Provocative post. I am going to respectfully disagree with you on this post about driving synergies across portfolio companies. Monster Venture Partners is fundamentally built around the premise that early stage companies need help, and an unfair advantage and that a Keiretsu-style of investing is a winning formula. Why might this model work better now than the 1990’s?1. Web services and standards – interoperability is straight forward in ways that were not possible in the 1990’s. Our portfolio companies are able to quickly stitch together operating partnerships with modest investment. A good illustrative example from within the USV portfolio company is Clickable, in which we are co-invested, that is able to leverage Healthcare.com (a MVP portfolio company) to access the doctor vertical in a scalable way.2. Lower startup costs – Founders are making a best effort to avoid taking on the early dilution associated with institutional VC. Monster Venture Partners provides hosted back-end for a growing array of services in order to help early stage companies get more done with less fixed costs. Later this year we will introduce the “FastTrack program” that is a partnership with leading vendors, starting in Seattle, that are interested in providing services to high potential startups on deferred terms. This practice is fairly common among leading venture law firms, and is now being extended to a range of other service providers. (Disclaimer: MVP hosts Clickable’s west coast office).3. Companies need to go global sooner – I believe it is incredibly difficult for a startup to simultaneously master a vertical and go global. My previous company, Global Market Insite (GMI), did it in 1999 and grew 100% per year for 7 years straight with a team in 23 cities on 6 continents serving customers in 40 countries by the end of year 3, using a modest $2.3 million in capital. These days, 3 years to go global is an eternity. Just look at the number of Twitter clones. For less capitalized companies, the keiretsu model is a way to go global faster. In fact, MVP just opened a Shanghai office, in part to help all portfolio companies with their China strategy both for distribution and sourcing.As for the issue of cajoleing cooperation between companies, obviously the CEO must be empowered. I generally make introductions and provide encouragement but the final word to any CEO we back is something akin to “it is your call”. Part of the way we are about to drive partnership is to share information openly, often in real-time, rather than the annual CEO summit model which is a suitable venue for getting introduced socially but not a convenient forum for testing hypotheses about how companies can leverage off of each other.Finally, I believe the model only works when there is a master architect that specifically knows the operating synergies before the investment is made and gets all sides to buy into the synergies pre-investment. This is my model, and the result is that the companies often prove out the synergies even before the investment closes. I believe early Kleiner Perkins had many of these elements in their model, and it obviously worked. I believe it will work again. The early results are encouraging based on 16 venture investments made in the first year with multiple material up-rounds. Whether or not it racks up Fred Wilson like returns remains to be seen, but I am optimistic both for the fund, and for the entrepreneurs we back.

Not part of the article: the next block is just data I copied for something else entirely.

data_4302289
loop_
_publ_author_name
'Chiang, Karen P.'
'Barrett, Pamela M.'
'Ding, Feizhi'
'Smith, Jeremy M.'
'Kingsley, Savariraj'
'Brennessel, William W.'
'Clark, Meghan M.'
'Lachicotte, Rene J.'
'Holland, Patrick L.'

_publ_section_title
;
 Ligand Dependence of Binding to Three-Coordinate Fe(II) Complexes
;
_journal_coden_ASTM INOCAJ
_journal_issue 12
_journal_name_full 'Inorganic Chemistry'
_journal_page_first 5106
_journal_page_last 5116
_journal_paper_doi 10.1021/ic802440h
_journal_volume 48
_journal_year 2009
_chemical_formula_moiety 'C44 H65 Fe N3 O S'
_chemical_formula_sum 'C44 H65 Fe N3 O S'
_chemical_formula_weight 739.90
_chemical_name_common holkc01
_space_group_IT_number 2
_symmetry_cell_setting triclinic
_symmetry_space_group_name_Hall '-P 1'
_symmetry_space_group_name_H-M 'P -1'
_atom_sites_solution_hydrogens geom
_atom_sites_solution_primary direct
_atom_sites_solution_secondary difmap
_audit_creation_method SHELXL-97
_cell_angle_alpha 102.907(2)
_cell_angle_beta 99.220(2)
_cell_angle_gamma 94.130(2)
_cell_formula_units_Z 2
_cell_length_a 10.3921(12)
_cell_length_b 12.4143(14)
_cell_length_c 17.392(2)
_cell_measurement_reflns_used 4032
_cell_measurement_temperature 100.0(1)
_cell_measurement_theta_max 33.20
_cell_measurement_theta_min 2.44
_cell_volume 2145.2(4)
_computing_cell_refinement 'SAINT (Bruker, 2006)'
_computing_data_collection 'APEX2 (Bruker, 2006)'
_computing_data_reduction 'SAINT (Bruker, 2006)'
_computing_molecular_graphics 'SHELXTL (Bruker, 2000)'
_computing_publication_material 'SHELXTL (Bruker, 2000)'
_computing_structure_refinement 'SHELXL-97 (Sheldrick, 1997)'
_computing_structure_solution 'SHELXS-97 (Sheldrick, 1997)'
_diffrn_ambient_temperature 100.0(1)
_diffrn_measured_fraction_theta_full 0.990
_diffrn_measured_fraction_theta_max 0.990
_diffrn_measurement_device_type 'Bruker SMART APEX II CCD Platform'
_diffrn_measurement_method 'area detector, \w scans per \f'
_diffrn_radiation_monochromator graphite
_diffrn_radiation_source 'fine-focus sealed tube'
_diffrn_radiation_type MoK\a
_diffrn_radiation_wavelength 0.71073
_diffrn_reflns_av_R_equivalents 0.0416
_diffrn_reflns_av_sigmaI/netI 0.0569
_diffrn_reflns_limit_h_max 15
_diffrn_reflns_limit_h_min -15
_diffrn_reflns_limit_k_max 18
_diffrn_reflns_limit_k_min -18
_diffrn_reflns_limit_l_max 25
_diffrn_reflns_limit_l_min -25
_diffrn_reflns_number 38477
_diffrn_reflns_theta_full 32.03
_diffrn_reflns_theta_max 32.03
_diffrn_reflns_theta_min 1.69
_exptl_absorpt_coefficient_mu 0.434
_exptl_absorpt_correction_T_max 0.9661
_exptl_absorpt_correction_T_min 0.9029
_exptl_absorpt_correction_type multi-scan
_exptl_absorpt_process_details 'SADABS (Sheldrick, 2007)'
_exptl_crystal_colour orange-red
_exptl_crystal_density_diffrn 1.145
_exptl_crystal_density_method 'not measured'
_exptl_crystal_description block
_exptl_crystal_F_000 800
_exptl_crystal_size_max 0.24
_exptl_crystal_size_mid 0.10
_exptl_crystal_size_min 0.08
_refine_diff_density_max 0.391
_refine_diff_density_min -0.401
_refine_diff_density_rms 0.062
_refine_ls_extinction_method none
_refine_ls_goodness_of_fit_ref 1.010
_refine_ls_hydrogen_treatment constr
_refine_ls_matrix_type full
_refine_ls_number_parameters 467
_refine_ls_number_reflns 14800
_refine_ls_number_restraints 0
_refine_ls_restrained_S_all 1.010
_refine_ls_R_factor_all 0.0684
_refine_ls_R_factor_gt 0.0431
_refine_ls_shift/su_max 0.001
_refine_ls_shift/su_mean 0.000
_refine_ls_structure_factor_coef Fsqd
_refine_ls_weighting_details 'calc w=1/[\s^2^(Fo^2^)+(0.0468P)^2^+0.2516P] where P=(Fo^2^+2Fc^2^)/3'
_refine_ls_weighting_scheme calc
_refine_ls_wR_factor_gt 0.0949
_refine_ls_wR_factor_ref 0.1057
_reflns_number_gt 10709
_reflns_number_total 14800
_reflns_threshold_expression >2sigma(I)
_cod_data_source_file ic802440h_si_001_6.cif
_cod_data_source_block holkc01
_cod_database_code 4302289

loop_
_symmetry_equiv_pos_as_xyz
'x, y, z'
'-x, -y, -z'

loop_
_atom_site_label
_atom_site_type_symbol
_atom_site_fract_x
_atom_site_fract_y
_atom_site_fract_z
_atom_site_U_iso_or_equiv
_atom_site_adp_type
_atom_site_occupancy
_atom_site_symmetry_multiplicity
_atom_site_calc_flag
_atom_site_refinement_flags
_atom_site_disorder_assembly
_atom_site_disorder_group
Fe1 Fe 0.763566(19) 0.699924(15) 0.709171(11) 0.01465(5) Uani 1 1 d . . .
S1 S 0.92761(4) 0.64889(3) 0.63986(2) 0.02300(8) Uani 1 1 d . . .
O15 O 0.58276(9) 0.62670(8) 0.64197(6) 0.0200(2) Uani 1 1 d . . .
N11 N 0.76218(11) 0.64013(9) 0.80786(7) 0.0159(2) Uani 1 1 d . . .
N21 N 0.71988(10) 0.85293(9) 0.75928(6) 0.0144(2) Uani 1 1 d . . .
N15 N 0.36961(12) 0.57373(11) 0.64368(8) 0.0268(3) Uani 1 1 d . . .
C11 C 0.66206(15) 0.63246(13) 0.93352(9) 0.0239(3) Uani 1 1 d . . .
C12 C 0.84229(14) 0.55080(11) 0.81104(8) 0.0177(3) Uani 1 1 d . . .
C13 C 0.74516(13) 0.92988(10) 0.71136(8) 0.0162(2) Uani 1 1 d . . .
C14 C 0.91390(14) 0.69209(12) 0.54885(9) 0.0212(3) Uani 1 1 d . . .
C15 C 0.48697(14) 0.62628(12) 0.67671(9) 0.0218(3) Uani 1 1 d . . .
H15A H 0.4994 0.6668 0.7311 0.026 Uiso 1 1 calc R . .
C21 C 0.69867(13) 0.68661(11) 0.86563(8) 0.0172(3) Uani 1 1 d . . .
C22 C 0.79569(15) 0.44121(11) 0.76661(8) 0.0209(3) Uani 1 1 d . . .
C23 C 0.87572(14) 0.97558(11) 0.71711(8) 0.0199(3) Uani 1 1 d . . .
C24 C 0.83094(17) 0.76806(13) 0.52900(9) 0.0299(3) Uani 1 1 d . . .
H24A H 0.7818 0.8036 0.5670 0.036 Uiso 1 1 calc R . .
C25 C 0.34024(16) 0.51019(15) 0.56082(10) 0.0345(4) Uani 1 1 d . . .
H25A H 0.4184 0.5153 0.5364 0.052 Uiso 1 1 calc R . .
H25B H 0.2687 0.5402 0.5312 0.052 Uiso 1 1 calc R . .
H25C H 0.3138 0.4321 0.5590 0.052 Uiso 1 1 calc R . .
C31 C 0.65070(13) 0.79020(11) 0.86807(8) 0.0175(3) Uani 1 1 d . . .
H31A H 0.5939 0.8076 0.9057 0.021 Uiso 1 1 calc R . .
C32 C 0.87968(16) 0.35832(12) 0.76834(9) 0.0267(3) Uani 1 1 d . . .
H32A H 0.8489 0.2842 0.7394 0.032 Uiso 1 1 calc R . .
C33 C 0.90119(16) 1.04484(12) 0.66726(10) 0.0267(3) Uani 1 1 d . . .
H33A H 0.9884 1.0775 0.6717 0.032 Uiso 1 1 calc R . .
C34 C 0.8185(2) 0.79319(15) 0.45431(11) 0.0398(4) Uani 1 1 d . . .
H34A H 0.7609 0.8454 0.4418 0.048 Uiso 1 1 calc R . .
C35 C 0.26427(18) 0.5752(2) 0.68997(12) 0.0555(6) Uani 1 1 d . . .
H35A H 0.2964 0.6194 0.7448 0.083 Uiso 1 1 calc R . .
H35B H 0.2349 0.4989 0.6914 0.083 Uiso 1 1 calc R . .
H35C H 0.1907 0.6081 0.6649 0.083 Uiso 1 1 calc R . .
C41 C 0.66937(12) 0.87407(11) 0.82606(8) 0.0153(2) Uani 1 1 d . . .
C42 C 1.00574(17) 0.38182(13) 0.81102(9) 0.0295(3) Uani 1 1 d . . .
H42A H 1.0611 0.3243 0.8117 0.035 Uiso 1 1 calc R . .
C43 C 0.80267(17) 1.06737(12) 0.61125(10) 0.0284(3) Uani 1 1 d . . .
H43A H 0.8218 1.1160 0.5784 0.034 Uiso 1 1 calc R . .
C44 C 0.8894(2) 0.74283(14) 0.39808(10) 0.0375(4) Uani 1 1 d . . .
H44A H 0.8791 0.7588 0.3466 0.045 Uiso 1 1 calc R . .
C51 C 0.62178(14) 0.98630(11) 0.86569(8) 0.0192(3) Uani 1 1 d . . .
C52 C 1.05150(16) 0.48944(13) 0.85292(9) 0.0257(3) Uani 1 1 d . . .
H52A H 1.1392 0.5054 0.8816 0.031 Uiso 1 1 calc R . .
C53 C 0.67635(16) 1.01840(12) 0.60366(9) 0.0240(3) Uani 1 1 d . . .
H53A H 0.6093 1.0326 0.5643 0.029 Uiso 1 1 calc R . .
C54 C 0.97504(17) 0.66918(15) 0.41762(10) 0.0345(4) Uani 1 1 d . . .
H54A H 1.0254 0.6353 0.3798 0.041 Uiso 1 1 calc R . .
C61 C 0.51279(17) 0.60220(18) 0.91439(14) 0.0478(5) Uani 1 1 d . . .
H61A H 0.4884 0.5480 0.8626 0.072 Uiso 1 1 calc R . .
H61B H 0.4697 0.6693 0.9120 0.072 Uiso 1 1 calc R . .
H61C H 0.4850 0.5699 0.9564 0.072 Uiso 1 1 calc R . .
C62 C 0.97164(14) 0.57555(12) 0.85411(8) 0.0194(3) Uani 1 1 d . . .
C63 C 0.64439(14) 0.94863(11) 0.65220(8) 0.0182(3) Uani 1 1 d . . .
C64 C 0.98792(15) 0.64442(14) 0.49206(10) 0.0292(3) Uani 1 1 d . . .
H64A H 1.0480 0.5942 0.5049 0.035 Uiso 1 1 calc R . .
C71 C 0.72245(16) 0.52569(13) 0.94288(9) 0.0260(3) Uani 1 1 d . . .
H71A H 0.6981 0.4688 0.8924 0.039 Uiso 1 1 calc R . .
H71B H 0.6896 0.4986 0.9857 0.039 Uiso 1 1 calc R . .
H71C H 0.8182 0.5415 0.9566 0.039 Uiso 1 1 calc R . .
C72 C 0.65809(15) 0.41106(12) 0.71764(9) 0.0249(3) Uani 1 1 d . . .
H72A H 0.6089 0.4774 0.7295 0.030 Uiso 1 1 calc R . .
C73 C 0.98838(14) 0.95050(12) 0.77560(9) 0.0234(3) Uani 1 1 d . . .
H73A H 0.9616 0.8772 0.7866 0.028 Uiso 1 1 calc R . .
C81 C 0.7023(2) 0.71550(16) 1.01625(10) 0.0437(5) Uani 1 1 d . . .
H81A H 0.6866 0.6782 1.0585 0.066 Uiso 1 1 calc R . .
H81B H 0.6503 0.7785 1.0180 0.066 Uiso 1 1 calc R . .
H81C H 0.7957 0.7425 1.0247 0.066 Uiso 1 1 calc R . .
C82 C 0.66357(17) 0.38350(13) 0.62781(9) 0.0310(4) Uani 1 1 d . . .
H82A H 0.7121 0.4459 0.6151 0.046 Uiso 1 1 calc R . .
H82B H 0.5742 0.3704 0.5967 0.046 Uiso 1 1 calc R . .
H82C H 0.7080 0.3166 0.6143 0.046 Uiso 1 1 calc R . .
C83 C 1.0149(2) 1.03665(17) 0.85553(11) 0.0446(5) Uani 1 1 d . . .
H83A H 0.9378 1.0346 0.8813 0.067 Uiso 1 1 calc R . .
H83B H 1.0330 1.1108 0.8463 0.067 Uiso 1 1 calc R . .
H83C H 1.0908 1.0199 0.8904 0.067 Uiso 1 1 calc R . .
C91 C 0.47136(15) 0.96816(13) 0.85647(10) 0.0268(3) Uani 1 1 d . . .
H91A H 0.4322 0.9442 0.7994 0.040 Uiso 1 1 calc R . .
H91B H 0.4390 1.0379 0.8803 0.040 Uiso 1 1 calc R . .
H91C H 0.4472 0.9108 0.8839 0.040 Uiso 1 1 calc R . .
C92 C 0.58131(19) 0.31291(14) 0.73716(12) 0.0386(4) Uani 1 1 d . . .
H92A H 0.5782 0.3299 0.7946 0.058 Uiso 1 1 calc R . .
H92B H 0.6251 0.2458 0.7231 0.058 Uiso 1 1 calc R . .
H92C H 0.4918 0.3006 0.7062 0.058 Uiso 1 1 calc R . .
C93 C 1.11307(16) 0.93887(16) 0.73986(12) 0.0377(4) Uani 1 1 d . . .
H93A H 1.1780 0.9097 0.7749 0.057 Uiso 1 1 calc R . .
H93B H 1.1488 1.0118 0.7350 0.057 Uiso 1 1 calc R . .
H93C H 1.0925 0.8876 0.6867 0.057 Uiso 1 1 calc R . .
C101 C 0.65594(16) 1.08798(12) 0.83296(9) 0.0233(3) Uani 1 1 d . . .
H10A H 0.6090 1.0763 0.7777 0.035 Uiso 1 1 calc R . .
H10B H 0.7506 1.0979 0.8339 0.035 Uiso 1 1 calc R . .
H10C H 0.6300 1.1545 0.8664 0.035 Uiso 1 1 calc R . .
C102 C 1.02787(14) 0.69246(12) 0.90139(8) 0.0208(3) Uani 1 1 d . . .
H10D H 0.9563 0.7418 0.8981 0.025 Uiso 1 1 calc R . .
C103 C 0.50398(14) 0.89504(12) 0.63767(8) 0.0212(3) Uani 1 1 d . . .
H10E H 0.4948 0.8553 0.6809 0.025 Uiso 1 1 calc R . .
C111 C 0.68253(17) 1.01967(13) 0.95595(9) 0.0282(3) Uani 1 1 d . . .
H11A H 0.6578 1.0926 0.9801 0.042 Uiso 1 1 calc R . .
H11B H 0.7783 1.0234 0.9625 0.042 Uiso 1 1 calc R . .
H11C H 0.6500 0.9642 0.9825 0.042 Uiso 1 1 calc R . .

My impression is that Fred is saying you shouldn’t force these relationships between companies whose only common thread may be a shared investor.Rob – I may be mistaken, but from our brief meeting it seems MVP is a different kind of fund, which puts a lot of weight in picking very early-stage investments that you feel will have synergy with the existing portfolio. My thought is that if you’re doing that from the start, you’re really building the symbiotic environment, and then letting nature (with encouragement) take its course. I think it sounds like a very valid strategy, it just requires you to play a little more of a “CEO Manager” role, as well as balancing merits of individual opportunities as independent entities versus how they contribute to the portfolio symbiosis.The other interesting angle that MVP takes, which I’m a little less bullish on for various reasons, but is worth pointing out, is maintaining a high-value domain portfolio, and seeking ideas to fill them. Certainly a domain like healthcare.com gives the startup a boost getting out of the gate, without having to invest a large amount of cash in securing the name.Wishing you both continued success!
Thanks DarynGoing forward I will refer to MVP’s style of investing as “Ecosystem investing” rather than “Keirestu”, if for no other reason of avoiding the taint of being a 1990’s re-tread. :-)In general though I stand by the hypothesis that Keiretsu model can work if (1) the architect has a compelling vision, and (2) one or more portfolio companies buy into this vision. And for sure not every VC can or should attempt this model.
RobGreat pointsI think we are actually in agreement on most of thisI just think the way you work with the companies to incent this is criticalfred
Seth Godin linked to a posted a few days ago that every Etsy member should read – 1,000 True Fans. A great vision for how to transform a passion into a full-time business by building relationships and having conversations with your “Fans”. http://sethgodin.typepad.co…